Knott:

You knew him then?

Galbraith:

I knew him then, yes. I knew all three—the oldest brother, who was shockingly killed during the war and was a really talented figure; and the two brothers who also inhabited my rooms at Winthrop House when they were undergraduates.

Knott:

Would you feel comfortable making comparisons among the brothers, the things you noticed, since you knew them all fairly well?

Galbraith:

I wouldn’t have any embarrassment on that. They were all equally bright. It’s possible that the oldest brother who was killed had a range of effort and knowledge that was greater than the other two as undergraduates. That was my impression. But I regarded them as ideal students, all three of them.

The oldest brother came in to see me one day and said, “You know, I’ve discovered a way to make money.” I said, “That doesn’t surprise me a bit,” as one of the Kennedy family. “But,” he said, “this is easy and more important. I go over to the business school and take bets on [Alf] Landon. There’s a feeling over there that Alf Landon might win, and they’re very willing to put up money behind it.” And he did. He asked me if I wanted to share. Being Scotch and Canadian, I didn’t.

He came back to tell me that he earned enough money to buy a new car, and would we like to go with him out to Wellesley for a date. We did. On the way out, he expressed his anger at his brother, JFK, who he said had just bought himself a new car on the installment plan. He said, “This isn’t fair. I had to work for this automobile, and he gets his by borrowing money.” It was a distinction that was not large in my mind.

Knott:

You knew the father, Joseph P. Kennedy Sr., as well?

Galbraith:

Yes, I can say I knew him quite well. The week before the election—you can’t print this—there was a big meeting of people who were involved in the campaign, as was I. I was sent out to any place that had to have a Democrat, but not an important one. We all met in a hotel down in the Wall Street area of New York. The question was Keynesian economics, which was a vital force that we needed to accept, although we didn’t need to publicize it. To the surprise of everyone that late afternoon, the Ambassador, when it came his turn to speak, gave his solid support for Keynesian economics. When it was over—I said you couldn’t print this—I walked out with JFK, and he said, “How in hell did you get hold of my old man’s ass?”

Knott:

That’s a great story, but we won’t print it, I assure you [permission later given]. Do you have any idea why Senator Edward Kennedy seems to love the Senate, but his brothers Jack and Bobby, the story is, really didn’t like the senatorial life?

Galbraith:

I have no idea whatever. The overwhelming fact in JFK’s mind was not the Senate but a step on to the White House. He did not regard his arrival in the Senate as a culmination of his ambitions. That was secondary to the White House, very much.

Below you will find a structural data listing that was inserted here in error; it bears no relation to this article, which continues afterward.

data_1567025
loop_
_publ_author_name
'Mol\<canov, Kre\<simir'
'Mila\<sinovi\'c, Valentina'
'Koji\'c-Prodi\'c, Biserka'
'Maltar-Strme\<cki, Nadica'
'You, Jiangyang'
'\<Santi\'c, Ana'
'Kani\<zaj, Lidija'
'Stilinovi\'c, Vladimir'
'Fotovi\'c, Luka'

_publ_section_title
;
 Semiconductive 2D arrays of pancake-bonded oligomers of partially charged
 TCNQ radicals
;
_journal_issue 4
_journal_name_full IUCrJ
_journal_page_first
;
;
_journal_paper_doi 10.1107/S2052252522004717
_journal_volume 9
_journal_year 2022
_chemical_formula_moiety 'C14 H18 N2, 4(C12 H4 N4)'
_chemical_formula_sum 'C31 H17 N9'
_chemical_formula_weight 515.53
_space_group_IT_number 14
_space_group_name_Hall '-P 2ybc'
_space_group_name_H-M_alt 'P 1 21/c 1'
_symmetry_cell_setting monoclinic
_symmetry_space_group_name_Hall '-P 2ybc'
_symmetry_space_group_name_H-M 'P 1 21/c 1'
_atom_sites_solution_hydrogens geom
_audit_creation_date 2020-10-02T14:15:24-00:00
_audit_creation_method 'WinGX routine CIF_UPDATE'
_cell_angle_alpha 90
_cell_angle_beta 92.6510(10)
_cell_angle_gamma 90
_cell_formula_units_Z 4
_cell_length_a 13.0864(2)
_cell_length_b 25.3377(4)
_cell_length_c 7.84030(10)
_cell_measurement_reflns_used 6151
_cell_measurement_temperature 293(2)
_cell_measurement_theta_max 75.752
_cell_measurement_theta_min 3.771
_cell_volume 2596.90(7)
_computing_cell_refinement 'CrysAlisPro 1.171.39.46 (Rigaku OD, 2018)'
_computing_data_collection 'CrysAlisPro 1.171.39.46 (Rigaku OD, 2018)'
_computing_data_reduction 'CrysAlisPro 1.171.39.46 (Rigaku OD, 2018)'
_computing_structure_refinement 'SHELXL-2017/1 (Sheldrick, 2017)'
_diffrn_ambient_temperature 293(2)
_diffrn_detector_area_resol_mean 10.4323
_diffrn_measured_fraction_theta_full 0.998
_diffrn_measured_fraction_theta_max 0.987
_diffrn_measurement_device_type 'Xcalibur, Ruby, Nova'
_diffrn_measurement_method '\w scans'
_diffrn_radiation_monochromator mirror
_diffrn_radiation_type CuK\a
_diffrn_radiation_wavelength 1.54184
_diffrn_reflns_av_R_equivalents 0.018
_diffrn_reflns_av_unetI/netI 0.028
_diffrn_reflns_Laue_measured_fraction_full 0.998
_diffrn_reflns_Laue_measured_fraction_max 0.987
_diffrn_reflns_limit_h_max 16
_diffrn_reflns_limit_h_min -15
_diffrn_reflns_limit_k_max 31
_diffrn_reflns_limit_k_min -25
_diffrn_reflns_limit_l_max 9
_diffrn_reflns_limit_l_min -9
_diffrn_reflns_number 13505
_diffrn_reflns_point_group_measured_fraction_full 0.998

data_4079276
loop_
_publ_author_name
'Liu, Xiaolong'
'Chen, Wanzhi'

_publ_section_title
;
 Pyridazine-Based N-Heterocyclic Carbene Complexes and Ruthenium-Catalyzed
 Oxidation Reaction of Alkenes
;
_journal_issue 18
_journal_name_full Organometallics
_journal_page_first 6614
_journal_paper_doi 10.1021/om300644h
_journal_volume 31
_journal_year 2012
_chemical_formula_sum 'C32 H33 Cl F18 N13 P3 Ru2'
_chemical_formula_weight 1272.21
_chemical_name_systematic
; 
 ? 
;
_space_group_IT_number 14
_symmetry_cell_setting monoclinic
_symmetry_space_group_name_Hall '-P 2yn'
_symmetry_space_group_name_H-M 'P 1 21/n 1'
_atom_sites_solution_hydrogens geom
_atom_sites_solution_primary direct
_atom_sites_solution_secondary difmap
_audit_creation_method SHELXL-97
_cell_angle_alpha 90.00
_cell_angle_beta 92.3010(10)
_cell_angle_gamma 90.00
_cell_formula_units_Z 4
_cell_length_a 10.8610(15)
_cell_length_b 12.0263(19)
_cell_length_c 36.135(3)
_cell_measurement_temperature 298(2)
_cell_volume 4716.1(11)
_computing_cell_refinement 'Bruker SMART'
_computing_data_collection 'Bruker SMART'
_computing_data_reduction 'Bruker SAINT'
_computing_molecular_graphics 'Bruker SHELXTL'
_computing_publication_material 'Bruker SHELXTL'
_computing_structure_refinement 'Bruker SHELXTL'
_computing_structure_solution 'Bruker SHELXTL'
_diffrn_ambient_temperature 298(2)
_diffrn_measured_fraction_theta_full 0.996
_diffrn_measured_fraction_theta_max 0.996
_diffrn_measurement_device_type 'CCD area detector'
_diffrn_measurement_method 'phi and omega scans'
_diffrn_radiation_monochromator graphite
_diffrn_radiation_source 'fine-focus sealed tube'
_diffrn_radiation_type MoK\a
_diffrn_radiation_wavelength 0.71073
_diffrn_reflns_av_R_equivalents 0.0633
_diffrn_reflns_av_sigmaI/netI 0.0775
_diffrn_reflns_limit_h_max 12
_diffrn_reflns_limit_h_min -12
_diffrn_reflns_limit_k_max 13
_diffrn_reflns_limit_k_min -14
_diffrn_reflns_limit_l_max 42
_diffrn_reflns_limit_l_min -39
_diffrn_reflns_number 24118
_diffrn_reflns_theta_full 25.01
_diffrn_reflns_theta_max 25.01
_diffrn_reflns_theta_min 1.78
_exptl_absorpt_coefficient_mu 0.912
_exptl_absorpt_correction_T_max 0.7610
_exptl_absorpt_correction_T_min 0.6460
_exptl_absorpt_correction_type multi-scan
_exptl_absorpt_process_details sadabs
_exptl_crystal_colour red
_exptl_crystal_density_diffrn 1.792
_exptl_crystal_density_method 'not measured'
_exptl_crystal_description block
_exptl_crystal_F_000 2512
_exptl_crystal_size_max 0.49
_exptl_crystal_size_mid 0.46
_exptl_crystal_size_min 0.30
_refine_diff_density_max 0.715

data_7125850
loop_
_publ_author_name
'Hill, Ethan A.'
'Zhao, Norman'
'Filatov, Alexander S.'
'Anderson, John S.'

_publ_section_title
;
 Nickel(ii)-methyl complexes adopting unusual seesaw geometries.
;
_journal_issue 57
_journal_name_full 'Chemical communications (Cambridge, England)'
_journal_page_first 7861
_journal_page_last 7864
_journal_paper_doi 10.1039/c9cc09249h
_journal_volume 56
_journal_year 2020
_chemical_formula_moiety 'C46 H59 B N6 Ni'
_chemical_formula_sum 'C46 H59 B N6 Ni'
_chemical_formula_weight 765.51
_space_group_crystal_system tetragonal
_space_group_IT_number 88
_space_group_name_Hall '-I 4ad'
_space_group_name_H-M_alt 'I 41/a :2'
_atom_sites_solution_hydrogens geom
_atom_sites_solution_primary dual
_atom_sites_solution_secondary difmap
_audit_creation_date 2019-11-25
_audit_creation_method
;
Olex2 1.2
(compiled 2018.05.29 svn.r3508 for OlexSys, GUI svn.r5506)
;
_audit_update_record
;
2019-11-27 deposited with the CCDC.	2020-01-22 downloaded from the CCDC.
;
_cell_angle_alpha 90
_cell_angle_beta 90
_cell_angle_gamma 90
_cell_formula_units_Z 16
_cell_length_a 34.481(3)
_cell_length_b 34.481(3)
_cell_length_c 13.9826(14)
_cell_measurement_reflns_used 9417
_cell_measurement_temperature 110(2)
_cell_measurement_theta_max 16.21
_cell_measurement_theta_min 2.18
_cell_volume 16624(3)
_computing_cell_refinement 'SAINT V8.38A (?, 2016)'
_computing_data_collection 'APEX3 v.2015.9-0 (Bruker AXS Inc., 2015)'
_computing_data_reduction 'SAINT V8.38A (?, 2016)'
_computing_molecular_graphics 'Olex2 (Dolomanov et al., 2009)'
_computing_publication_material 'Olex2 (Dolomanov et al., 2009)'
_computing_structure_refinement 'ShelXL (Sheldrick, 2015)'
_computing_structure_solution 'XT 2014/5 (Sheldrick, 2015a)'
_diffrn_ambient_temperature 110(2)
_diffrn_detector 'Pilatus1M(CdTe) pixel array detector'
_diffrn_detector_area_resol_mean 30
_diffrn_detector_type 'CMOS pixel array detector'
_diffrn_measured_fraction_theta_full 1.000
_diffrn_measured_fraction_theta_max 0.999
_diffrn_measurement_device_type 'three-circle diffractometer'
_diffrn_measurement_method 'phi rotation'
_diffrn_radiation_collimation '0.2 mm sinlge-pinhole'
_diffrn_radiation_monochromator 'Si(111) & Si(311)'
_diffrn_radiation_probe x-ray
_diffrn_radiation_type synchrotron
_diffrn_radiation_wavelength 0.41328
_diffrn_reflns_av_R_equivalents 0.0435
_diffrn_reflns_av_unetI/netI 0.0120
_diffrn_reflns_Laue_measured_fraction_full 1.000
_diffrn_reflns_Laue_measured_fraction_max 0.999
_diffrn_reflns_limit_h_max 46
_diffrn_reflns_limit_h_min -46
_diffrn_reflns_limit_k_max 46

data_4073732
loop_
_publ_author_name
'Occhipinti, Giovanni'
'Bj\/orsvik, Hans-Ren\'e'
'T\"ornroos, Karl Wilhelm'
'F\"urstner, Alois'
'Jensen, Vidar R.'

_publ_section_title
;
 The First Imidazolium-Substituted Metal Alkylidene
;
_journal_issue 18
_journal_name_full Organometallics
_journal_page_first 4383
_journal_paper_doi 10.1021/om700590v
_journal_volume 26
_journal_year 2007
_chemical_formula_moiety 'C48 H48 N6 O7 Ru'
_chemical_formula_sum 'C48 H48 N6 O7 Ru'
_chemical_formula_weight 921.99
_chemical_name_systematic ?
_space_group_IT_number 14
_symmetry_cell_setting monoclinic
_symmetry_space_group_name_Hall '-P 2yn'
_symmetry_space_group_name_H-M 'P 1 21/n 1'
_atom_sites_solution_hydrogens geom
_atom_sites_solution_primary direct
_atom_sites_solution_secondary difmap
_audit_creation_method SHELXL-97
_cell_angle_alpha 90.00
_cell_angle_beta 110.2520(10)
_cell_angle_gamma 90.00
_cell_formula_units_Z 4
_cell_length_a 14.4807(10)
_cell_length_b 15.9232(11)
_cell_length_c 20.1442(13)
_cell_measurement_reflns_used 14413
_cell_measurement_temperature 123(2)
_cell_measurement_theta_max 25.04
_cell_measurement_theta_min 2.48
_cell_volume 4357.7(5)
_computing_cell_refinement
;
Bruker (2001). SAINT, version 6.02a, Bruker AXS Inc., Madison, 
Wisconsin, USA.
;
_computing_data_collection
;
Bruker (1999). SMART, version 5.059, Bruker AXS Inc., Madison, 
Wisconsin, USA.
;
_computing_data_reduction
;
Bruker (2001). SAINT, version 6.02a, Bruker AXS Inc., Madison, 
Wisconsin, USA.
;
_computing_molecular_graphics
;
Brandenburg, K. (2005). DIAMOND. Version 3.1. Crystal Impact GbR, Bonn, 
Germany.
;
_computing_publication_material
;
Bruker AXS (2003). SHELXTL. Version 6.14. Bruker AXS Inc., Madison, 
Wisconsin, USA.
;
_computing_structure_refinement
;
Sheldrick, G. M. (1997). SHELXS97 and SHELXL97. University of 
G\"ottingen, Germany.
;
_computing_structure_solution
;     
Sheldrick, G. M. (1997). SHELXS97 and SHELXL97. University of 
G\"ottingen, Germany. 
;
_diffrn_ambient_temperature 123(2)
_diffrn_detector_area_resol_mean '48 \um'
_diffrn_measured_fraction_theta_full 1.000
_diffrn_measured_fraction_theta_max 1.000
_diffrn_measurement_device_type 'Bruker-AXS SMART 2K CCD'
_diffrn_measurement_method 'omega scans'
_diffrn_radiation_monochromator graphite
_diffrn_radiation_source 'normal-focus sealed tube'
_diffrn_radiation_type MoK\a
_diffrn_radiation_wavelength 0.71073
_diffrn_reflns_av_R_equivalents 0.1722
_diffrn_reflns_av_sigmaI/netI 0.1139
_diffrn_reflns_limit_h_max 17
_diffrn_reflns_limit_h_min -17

Knott:

Do you think of Ted Kennedy as the champion of liberalism in modern American politics? Is that an appropriate title for him, other than yourself?

Galbraith:

I don’t regard myself quite in that league. I would say that Edward Kennedy has been the most reliable voice for liberalism in the Senate. I say that not with any sense of originality, but because that is also believed by a large number of informed people. He was not a man confined to the big issues. He had an eye for anything that was important. That was always something that surprised me. He would come up with something of urgency in Massachusetts, which I would say to myself, “Galbraith, you should have thought of that yourself.”

Knott:

We’re hoping that this transcript will be read by people fifty, a hundred years from now, who are interested in this era and interested in Senator Kennedy.

Galbraith:

I certainly was hoping for it. The enthusiasm for my major writing of fifty years ago is already under full control, full restraint.

Knott:

We want to thank you so much for giving us your time for this very important project.

Galbraith:

This is really something very important. The other thing that you should have mentioned is the shrewd knowledge of what was important politically—both nationally for liberal national politics, but also for his own constituency—much beyond Massachusetts, but the liberal working class. This was his basic foundation. From that he went on to a natural desire for information on a wide range of other subjects.

I make one point. When I got a call from Kennedy from his office, I never knew what I was going to be asked, but I always knew it was something I should know.

Knott:

He always made a point of surrounding himself with very good people, including yourself, in this wide circle that he had.

Galbraith:

Well, I was never that close to him. I was always his figure here in Cambridge. When he came to Cambridge, he came down the street and we had a chat.

Knott:

Just one final question and we’ll let you go. I just wanted to know if there’s anything else you want to put on the record for someone who might be reading this a hundred years from now.

Galbraith:

Oh, yes, there’s no doubt about that. One of the things that was very important about Ted Kennedy as a public figure was that he was slender, well turned out, well spoken, somebody who visually was always pleasant to be with. To the extent that he was aware of that, I don’t know, but all the rest of us were.

Knott:

That’s great. Thank you so much again for your time. We’re very grateful.

Galbraith:

Don’t thank me for the time; I enjoyed it very much.

Knott:

It was an honor meeting you.

This is one of the many interviews that comprise the Edward M. Kennedy Oral History. For more information about the Edward M. Kennedy Oral History, including links to all interviews, please click here.